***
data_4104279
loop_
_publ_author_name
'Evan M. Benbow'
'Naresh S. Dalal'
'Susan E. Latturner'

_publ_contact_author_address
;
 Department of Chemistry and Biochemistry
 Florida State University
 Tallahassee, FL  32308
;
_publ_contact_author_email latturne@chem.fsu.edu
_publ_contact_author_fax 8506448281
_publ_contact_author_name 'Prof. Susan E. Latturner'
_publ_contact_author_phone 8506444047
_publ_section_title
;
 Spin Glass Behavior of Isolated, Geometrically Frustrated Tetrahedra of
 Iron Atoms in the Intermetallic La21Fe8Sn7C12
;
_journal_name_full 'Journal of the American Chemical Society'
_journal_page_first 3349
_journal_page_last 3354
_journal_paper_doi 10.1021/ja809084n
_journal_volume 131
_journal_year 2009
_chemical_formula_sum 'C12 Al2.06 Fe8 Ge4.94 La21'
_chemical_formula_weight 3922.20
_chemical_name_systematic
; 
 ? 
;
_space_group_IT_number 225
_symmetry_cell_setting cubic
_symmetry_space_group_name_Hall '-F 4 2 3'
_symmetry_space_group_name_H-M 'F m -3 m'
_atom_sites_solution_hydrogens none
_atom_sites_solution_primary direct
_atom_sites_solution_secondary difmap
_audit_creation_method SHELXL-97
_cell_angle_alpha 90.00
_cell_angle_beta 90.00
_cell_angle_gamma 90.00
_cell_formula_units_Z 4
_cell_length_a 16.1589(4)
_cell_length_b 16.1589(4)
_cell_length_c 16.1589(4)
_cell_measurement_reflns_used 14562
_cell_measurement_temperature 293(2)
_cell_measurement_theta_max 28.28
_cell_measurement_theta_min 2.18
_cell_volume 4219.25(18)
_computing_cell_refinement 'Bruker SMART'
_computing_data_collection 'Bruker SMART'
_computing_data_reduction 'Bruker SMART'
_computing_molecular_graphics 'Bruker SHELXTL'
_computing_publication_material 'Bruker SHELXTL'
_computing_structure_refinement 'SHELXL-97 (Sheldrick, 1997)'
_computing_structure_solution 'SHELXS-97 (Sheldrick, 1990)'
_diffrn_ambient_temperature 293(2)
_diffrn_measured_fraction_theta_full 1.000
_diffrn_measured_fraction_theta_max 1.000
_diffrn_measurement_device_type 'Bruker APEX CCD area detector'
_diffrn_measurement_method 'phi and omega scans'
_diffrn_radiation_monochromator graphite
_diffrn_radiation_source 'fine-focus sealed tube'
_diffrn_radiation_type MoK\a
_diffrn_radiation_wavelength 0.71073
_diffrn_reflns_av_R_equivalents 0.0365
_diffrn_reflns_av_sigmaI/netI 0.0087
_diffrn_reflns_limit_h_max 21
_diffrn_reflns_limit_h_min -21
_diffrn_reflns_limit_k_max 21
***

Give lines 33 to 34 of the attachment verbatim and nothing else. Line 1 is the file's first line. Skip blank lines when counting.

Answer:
;
_space_group_IT_number 225